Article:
When I was a teenager, my family moved from Hiroshima, Japan to Pennsylvania. For me, it was the music program in the schools that helped me overcome both the language and cultural barriers and forge friendships. In high school, I’ve come to view music-making as a means to help “bridge the gap” between different cultural perspectives and foster mutual understanding and respect. So I went to a music conservatory to become a music teacher. After graduation, I taught music in the public schools for a few years but felt my own musical perspective needed diversifying. In an effort to broaden my own musical perspectives, I decided to receive further training in world music education. I enjoy teaching at Medgar because of the diverse musical-cultural perspectives, which I try to honor in my courses.
Bachelor of Music (B.Mus.); Master of Arts (M.A.,); Master of Education (Ed.M.); Doctor of Philosophy (Ph.D.)
Westminster Choir College; Columbia University; University of Washington – Seattle
Ph.D. Dissertation: Songs Young Japanese Children Sing: An Ethnographic Study of Songs and Musical Utterances. University of Washington, 2012.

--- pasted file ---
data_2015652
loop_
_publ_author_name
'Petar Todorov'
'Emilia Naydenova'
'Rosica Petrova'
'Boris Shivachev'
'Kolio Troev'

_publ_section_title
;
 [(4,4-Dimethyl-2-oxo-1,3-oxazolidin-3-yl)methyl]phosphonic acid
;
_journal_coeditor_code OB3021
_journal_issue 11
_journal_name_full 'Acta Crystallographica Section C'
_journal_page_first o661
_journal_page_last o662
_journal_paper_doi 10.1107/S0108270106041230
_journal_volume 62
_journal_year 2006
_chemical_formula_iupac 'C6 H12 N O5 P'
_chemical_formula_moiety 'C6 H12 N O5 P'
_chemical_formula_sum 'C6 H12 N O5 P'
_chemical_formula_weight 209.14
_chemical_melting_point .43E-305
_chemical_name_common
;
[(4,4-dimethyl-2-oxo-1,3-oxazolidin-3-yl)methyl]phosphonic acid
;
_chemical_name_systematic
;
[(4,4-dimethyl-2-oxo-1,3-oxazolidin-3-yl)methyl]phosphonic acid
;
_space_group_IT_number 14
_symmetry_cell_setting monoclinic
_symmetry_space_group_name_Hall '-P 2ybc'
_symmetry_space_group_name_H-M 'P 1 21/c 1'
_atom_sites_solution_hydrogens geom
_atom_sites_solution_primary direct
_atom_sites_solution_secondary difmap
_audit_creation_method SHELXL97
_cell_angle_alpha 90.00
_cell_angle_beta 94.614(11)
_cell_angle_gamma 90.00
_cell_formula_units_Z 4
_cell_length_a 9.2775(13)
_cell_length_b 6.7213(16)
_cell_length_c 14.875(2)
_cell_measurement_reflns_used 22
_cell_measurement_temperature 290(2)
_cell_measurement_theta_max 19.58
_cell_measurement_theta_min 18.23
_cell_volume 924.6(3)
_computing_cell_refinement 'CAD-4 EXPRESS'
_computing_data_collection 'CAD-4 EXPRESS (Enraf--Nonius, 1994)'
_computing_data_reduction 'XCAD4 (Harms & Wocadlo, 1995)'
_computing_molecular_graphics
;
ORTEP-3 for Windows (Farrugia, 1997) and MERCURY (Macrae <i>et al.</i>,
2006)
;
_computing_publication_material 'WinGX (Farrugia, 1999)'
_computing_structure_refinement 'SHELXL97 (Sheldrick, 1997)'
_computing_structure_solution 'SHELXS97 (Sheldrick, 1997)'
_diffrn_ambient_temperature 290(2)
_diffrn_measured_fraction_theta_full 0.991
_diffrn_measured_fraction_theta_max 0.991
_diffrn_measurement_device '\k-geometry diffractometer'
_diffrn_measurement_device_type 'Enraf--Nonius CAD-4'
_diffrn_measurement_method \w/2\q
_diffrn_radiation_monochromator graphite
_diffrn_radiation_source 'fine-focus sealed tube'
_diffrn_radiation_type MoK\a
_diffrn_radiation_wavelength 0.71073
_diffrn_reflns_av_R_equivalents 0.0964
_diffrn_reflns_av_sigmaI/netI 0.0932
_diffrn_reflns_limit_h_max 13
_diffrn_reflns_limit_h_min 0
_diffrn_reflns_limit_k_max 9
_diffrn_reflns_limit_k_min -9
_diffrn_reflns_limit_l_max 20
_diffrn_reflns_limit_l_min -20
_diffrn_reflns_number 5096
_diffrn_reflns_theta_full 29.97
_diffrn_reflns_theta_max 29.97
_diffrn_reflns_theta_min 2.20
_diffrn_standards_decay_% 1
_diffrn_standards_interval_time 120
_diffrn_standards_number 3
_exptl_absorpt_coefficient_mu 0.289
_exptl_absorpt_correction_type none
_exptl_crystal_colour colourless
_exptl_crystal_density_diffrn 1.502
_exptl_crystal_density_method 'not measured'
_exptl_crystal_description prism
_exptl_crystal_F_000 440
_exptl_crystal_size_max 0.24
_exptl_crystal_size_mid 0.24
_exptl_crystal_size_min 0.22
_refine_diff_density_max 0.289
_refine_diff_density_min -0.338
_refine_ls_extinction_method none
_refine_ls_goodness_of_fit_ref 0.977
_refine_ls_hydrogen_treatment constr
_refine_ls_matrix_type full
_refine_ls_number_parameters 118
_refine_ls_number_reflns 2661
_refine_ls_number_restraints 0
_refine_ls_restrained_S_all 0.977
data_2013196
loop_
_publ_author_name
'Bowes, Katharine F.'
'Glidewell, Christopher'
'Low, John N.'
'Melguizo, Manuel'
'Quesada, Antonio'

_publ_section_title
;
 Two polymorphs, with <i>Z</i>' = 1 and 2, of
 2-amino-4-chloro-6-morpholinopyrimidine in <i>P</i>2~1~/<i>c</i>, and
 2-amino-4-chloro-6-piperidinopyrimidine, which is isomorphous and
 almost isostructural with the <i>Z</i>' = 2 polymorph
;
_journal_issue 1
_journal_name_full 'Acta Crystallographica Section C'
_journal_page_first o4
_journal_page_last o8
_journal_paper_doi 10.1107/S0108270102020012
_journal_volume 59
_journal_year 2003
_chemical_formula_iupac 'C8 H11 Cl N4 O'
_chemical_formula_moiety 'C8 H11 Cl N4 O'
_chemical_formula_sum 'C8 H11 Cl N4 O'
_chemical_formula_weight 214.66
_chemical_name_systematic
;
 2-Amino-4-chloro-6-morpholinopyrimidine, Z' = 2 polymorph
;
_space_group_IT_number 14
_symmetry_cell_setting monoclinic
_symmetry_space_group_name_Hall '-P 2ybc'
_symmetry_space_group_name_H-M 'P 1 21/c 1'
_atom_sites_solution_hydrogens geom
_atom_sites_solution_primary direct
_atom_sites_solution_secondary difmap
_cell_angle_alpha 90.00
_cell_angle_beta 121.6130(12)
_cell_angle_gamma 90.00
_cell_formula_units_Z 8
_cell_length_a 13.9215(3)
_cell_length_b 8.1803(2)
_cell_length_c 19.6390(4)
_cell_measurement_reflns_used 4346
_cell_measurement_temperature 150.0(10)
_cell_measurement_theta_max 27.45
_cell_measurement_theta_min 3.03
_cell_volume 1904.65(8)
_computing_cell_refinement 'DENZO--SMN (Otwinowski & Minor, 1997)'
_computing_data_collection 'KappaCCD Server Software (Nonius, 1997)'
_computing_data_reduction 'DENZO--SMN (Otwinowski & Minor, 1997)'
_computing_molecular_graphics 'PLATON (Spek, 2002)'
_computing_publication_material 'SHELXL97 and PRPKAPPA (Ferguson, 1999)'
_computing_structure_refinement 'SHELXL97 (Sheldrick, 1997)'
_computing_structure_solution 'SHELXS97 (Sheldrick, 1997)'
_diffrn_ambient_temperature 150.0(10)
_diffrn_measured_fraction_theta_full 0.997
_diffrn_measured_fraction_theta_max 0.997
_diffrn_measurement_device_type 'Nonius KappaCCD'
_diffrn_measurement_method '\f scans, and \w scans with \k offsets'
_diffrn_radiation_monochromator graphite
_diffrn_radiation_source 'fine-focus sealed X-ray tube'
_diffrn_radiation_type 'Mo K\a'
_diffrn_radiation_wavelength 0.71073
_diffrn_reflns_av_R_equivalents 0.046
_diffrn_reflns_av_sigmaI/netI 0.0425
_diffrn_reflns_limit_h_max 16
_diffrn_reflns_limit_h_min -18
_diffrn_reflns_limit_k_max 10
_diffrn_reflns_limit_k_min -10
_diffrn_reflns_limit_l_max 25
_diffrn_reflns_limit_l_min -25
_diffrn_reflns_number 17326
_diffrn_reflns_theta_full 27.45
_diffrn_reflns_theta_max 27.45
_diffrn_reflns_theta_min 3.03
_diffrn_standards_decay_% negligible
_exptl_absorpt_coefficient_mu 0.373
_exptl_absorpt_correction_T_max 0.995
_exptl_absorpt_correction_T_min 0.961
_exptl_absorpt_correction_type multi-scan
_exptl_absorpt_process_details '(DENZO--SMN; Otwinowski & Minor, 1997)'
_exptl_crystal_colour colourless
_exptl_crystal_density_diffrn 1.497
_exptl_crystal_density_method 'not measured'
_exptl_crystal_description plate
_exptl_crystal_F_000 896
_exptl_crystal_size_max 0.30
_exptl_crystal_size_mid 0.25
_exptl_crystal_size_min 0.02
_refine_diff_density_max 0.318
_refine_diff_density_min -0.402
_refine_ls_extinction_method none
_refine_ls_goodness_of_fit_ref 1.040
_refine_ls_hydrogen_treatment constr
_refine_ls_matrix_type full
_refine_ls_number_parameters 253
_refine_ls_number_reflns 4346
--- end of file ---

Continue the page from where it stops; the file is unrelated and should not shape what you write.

Publication: The Pedagogical Process of a Japanese-American
Shamisen Teacher. Council for Research in Music Education, Fall 2009, p. 41-50.
Academic Presentation: Teaching the Music of Japan using Smithsonian Global Sound
Music Educators National Conference (MENC), Northwest Division Conference, Portland, OR; Society for Ethnomusicology Annual Conference, Honolulu, HI; University of Washington School of Music, In-Service Workshop for Music Educators, Seattle, WA.
Clinical presentation: Teaching Traditional Japanese Songs to Children Northwest KodÃ¡ly Educators (NKE) In-Service Workshop, Seattle.
Area of Expertise
Ethnomusicology; music education; the transmission of music from one generation to another within a cultural context; music-making practices of children;